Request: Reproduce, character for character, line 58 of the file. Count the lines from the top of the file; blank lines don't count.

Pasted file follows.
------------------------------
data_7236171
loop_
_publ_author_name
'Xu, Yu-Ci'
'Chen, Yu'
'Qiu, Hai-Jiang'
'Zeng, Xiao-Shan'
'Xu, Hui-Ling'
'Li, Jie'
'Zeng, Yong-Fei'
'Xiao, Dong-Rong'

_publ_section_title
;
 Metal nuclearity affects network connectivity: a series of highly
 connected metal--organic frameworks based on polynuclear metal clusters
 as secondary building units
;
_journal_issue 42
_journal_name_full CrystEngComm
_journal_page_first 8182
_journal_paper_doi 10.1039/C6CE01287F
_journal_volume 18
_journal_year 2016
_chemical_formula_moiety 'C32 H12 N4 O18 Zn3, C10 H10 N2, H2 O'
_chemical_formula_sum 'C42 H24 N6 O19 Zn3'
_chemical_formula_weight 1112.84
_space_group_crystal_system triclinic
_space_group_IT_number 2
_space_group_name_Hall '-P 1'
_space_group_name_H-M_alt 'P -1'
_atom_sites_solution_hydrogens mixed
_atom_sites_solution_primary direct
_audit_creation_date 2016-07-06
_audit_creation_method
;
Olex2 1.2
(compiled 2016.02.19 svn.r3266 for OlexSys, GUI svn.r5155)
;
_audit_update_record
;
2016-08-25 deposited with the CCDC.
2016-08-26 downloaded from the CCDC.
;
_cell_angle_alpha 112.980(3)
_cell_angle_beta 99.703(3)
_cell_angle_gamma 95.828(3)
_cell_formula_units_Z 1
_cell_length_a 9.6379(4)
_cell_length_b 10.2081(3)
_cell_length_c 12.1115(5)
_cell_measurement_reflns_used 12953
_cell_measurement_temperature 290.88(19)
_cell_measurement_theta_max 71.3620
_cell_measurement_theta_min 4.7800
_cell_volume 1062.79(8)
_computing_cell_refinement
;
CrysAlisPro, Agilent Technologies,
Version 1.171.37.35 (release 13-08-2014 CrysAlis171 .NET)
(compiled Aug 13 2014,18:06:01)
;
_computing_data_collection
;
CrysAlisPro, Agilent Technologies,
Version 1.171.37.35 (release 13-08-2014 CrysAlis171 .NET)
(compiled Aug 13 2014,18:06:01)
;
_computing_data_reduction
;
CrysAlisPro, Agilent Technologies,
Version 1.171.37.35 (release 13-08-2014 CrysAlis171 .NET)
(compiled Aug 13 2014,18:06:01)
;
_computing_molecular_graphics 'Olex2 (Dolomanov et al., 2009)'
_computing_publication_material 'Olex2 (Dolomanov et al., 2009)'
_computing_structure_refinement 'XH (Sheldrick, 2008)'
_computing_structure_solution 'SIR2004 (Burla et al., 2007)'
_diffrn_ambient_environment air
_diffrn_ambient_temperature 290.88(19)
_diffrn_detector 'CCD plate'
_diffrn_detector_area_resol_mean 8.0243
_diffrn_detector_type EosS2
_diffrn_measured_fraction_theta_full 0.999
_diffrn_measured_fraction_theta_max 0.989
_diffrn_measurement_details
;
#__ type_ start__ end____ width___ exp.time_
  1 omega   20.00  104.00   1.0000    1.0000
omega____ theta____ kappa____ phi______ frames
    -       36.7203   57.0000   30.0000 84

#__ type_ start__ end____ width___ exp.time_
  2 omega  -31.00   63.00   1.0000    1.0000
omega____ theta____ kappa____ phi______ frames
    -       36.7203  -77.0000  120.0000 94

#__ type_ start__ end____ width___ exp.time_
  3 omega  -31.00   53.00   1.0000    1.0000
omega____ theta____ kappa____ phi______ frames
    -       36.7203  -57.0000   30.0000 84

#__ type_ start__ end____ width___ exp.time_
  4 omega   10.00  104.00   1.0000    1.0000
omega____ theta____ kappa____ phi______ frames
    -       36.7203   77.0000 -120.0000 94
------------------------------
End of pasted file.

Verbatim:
CrysAlisPro, Agilent Technologies,